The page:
Chaim Grade’s typewriter, preserved in the condition it was found when the Yiddish author died in 1982, contains what are apparently the last lines he ever wrote. Photo by Dovid Zaklikowski

‘There is always something new’

Halpern says that YIVO is one of the best-kept secrets. “I wish it weren’t,” acknowledging that it was partially the archives fault by being slow to embrace openness. “We’ve been trying to be more accessible to an everyday person.”

She says that this includes moving away from being gatekeepers, the ones who protect these materials at all costs. Rather, the mission today is to provide access in whatever way possible. “There is no point in having historical materials if no one has access to it.”

Executive director and CEO of the archives Jonathan Brent takes Jewish history seriously. Seated in a simple office flanked by bookcases and a 1933 Yiddish poster of a show of a strongman proclaiming himself as the “Polish Golden Star,” Brent, who took the position in 2009, talks enthusiastically about the archives and its mission.

Zirkind, who has also written a guide on Yiddish archives, visited YIVO just for that. He was researching writers Chaim Grade and Hillel Ceitlin. In some ways, they symbolize the religious world, going through some kind of crisis of faith, “while still being connected to where they came from.”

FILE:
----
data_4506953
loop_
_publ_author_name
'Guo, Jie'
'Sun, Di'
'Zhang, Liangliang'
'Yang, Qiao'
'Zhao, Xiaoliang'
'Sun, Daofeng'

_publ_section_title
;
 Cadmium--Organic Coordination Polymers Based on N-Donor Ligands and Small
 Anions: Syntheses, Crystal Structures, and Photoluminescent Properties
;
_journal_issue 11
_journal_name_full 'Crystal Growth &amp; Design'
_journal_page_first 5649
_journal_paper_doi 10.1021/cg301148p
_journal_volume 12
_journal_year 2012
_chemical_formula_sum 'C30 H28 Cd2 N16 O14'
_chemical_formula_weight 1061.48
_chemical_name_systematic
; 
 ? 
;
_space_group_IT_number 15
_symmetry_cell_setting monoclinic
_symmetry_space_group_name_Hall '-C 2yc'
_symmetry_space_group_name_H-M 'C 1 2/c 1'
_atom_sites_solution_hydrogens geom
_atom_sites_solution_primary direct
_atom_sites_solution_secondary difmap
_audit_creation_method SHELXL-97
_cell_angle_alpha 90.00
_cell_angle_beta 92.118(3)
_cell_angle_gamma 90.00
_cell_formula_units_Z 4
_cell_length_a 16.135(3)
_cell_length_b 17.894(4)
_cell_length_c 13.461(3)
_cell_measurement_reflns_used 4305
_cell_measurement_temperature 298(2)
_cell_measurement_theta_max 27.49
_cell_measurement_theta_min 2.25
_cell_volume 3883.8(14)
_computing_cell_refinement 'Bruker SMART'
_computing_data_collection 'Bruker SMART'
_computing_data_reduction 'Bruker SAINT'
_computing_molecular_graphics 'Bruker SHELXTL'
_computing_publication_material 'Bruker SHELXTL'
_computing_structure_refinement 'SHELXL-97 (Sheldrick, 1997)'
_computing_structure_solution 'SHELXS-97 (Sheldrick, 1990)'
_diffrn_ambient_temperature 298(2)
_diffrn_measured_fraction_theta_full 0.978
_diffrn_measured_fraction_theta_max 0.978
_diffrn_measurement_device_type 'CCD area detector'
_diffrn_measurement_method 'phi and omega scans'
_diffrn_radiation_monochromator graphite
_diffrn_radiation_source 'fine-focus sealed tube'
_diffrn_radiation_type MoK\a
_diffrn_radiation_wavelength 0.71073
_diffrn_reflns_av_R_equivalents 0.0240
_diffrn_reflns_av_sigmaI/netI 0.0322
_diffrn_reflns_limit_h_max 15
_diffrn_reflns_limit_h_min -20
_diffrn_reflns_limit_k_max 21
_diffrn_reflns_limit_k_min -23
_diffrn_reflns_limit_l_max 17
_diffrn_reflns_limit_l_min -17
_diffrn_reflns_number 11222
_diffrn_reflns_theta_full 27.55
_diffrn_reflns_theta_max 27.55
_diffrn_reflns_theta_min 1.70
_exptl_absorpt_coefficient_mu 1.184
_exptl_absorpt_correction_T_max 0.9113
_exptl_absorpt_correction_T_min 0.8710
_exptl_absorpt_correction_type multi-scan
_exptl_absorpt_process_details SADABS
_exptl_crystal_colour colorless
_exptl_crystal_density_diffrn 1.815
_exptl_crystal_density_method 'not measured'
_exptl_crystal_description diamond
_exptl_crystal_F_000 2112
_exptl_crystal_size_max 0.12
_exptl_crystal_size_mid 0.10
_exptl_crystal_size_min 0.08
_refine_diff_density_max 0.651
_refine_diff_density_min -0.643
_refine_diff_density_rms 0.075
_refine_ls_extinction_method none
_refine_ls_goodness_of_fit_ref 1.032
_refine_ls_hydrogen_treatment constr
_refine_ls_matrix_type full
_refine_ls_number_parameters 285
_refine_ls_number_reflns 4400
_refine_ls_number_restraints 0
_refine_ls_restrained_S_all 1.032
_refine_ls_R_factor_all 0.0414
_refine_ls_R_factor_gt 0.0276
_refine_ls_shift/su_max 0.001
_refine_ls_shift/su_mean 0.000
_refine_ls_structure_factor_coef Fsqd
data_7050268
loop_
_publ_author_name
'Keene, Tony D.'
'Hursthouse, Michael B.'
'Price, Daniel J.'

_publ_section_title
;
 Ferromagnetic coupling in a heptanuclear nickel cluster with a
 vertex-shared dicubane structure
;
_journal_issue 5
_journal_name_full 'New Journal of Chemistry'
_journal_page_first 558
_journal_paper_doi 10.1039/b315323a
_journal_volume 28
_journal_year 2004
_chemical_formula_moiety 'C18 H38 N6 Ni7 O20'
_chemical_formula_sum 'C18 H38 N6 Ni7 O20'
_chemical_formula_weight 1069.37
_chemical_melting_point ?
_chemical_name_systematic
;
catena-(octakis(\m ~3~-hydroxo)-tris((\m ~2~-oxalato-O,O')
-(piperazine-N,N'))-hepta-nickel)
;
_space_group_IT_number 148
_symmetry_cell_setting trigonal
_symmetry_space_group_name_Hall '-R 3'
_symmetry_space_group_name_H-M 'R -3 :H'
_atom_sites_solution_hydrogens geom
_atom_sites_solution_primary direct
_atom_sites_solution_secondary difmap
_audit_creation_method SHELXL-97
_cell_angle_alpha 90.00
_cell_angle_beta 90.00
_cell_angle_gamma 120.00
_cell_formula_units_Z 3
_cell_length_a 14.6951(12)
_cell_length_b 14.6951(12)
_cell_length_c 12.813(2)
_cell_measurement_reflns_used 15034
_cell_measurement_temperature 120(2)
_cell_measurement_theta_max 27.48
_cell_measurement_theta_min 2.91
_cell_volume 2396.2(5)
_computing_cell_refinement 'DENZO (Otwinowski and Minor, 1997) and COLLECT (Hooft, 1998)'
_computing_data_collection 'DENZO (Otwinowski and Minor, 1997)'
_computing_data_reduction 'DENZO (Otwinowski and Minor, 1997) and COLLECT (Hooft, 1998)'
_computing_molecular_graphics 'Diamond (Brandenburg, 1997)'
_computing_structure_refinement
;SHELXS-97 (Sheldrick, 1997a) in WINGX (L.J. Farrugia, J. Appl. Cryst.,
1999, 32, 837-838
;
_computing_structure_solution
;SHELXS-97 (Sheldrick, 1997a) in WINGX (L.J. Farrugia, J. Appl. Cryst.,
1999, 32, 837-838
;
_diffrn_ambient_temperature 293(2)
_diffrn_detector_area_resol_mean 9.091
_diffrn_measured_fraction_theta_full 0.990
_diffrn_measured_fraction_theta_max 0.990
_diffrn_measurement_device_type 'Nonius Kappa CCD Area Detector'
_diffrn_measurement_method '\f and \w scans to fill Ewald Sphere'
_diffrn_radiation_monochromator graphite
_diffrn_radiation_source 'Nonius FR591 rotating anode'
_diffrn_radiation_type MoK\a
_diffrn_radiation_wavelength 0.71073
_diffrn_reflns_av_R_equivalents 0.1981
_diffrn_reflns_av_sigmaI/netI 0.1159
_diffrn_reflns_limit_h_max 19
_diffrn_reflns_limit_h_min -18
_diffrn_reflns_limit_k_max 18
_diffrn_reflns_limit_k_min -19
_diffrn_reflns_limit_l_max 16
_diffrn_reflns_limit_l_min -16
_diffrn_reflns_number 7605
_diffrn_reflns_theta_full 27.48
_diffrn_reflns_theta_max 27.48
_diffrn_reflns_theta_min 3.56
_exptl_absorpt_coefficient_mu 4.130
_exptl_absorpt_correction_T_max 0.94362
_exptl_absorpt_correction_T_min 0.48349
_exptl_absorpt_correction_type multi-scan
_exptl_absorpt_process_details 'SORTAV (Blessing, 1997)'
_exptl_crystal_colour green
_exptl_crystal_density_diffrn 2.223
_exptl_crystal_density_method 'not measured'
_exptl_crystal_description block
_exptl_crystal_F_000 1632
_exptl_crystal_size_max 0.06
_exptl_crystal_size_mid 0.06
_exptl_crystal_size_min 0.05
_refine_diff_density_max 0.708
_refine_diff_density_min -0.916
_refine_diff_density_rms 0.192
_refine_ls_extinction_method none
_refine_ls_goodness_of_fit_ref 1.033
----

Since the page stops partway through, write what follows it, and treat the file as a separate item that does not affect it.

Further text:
He would come to the archives daily for weeks at a time. It was nitty-gritty work, looking through old finding aids — tools that help researchers — many of them not digitized, and searching for names. “If you were lucky, the name would appear, and then you will find a box and folder number,” he recalls.

You needed to have more luck that the archivist would be willing that day to let you photograph or make copies. Just like that 1920s map, with the testimony on the back, which was recently made available online, Zirkind says with the material being digitized, the goldmine of YIVO has now become much more accessible.

The current veteran archivist at YIVO, Leo Greenbaum, was an anomaly among the archivists. He chose to adapt to the new generation and remained in his position when the cuts at YIVO were taking place. He says that every morning he heads to work not knowing what that day will bring. “There is always something to do, something new.”

He explains that the basic function of any archive is to collect and preserve, but “just sitting on materials is not very productive.” It needs to be accessible to the public, and YIVO has in recent years embraced that.

“It used to be that we were only used by scholars,” says Halpern. “It is hard to walk into an archive.” YIVO has strived to make the archive a more welcoming place. It is the attitude, the changing of policies and the digitizing of the archives.

To Greenbaum, the digitizing is another plus. “Many [documents] are very fragile; the more you handle them, the more they deteriorate,” he says. Digitization gives you back-up copies in case of a fire or another calamity. But it also makes the material more accessible